Govind Nihalani reflects on the controvery of classic show Tamas
Acclaimed film-maker Govind Nihalani talks about the 1988 mini-series, Tamas, which courted multiple controversies in its time; calls the experience of making it “exhausting and exhilarating”tv Updated: Apr 21, 2016 19:10 IST
Om Puri’s character tried to kill a pig in the first scene of the 1988 period series, Tamas. The engaging opening set the tone for the show, which had darker themes like fear and violence. Composer Vanraj Bhatia’s haunting opening music added the right effect to the mini-series that was aired on Doordarshan (DD). Written and directed by acclaimed director Govind Nihalani, it was based on a Hindi novel of the same name that was written by Bhisham Sahni.
Tamas, which means darkness, told the story of immigrant Sikh and Hindu families during the Indian Partition. It was a plot that intrigued Nihalani, who felt that “it would be a suitable subject to make a movie on”. But he soon realised that the project would need a lot of money and the subject “might not be viable”. “The plot was tricky for a mainstream film, so I spoke to some representatives in DD. They were interested, so things got underway,” he adds. He knew the subject was controversial, and that there might be objections. “I was a bit apprehensive, and thought it might be banned. People felt it was anti-Hindu, and would disturb the law and order of the country. They felt it didn’t present facts of the Partition accurately,” says the director.
Talking about his decision to turn the book into a series, Nihalani says, “It was an act of faith. What I liked about the book was that it was written 40-50 years after the Partition. It wasn’t emotional or judgmental, but a well-thought-out reaction. The writer looked at the issue from the broader context of communalism.” Nihalani adds that the book drove home the fact that “all communities have kattar (fanatic) elements, who feel they are the true voice of the community, which isn’t the case”. “The majority, however, are peace lovers. So, don’t allow yourself to be carried away or be exploited in name of religion. I supported that point of view,” he says.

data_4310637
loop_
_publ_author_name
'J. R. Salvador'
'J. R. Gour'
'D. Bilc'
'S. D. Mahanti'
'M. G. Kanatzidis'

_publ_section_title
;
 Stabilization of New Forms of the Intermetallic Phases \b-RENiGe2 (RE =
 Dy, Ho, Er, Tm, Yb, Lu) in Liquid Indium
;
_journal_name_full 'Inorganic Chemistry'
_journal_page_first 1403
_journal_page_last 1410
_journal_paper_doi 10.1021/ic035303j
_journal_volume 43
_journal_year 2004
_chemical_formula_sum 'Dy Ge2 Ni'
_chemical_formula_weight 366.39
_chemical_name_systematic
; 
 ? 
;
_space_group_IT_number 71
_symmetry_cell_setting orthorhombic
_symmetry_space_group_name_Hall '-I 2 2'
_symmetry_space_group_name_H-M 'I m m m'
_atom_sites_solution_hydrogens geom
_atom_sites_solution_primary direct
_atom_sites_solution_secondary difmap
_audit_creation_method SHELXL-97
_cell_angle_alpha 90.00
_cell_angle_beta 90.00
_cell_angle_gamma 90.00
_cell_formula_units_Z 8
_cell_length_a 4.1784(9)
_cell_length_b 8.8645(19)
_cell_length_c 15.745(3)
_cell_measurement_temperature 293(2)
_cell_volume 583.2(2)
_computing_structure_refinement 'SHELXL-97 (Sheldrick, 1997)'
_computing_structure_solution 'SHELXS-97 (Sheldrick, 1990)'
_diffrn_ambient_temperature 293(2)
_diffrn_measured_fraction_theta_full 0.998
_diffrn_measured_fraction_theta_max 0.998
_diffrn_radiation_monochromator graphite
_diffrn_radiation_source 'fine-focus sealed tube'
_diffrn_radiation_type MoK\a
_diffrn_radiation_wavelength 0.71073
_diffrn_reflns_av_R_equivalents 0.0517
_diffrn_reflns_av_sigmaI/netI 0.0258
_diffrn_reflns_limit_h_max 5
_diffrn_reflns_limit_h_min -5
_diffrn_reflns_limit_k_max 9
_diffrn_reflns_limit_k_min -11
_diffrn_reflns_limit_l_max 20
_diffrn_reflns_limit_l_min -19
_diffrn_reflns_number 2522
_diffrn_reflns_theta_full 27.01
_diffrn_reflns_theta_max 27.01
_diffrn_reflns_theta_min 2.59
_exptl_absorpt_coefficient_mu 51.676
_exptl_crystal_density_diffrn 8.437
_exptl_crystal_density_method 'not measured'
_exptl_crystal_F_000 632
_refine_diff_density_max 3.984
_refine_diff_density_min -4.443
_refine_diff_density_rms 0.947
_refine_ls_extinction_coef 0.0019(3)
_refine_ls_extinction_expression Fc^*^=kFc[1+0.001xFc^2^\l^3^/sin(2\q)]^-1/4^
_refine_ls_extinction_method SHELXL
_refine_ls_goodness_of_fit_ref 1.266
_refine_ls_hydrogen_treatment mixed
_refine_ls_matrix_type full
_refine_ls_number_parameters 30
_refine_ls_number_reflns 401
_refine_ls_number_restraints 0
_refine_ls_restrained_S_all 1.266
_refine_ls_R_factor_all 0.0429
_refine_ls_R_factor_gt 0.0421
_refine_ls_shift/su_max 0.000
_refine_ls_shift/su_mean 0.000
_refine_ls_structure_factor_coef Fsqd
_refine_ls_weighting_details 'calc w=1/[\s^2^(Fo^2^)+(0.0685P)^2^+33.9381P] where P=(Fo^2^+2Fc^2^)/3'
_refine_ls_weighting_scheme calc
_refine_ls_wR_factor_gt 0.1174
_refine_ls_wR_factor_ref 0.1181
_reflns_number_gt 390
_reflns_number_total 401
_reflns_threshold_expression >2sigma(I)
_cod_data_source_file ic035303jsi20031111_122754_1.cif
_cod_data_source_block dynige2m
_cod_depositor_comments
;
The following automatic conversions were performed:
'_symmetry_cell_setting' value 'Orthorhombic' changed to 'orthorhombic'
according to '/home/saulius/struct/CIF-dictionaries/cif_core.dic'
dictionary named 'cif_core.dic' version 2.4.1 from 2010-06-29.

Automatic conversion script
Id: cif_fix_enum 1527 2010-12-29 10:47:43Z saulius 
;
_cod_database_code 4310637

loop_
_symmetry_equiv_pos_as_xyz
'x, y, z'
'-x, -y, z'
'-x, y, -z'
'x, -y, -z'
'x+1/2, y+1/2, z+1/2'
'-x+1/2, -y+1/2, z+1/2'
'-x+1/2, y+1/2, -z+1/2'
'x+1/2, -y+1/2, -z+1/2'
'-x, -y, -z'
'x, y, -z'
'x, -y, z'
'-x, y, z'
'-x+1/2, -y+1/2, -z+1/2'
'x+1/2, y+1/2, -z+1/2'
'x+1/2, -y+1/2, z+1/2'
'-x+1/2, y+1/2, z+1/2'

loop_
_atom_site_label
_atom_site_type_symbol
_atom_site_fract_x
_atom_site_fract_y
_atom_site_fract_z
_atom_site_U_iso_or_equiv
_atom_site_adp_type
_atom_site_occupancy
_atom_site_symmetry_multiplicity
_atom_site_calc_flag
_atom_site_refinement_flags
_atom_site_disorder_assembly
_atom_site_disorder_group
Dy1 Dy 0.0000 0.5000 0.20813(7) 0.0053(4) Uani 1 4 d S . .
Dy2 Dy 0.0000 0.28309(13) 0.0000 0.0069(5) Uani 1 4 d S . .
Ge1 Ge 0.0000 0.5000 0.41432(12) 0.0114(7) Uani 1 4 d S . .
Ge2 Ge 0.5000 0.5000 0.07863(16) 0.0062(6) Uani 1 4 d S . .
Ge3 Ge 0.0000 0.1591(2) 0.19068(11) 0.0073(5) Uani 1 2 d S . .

The series became a talking point. Nihalani received threats, and had to be placed under police protection for eight weeks. The Bombay High Court issued a stay order to prevent its screening, but the Supreme Court revoked it a few days later. Nihalani says, “While the Supreme Court judges were watching the film, I had no idea about the destiny of the show. I was on tenterhooks. I am glad Bhaskar Ghosh from DD was patient, and stood by the programme.” In a one-off move, the series was also later released in theatres as a four-hour feature film.
But while the airing got into trouble, the shooting and casting got done easily enough. They shot for six months in Film City, Goregaon, erecting various sets. “Casting wasn’t tough, as I knew most of the actors. I knew Om, and told him about the role. He immediately agreed. Most actors on the show knew what we were making. They did their homework, and came with enthusiasm. They believed in the project,” says Nihalani. The show had a stellar cast, which consisted of senior actors like Amrish Puri, Dina Pathak, AK Hangal, Iftekhar and Surekha Sikri. But Nihalani was happiest to get the author to play the role of an old sardar called Harnam Singh in the show. Om had to lose weight, and grow a beard for his character of a Muslim menial worker. “The experience was extremely exhausting and exhilarating,” adds Nihalani.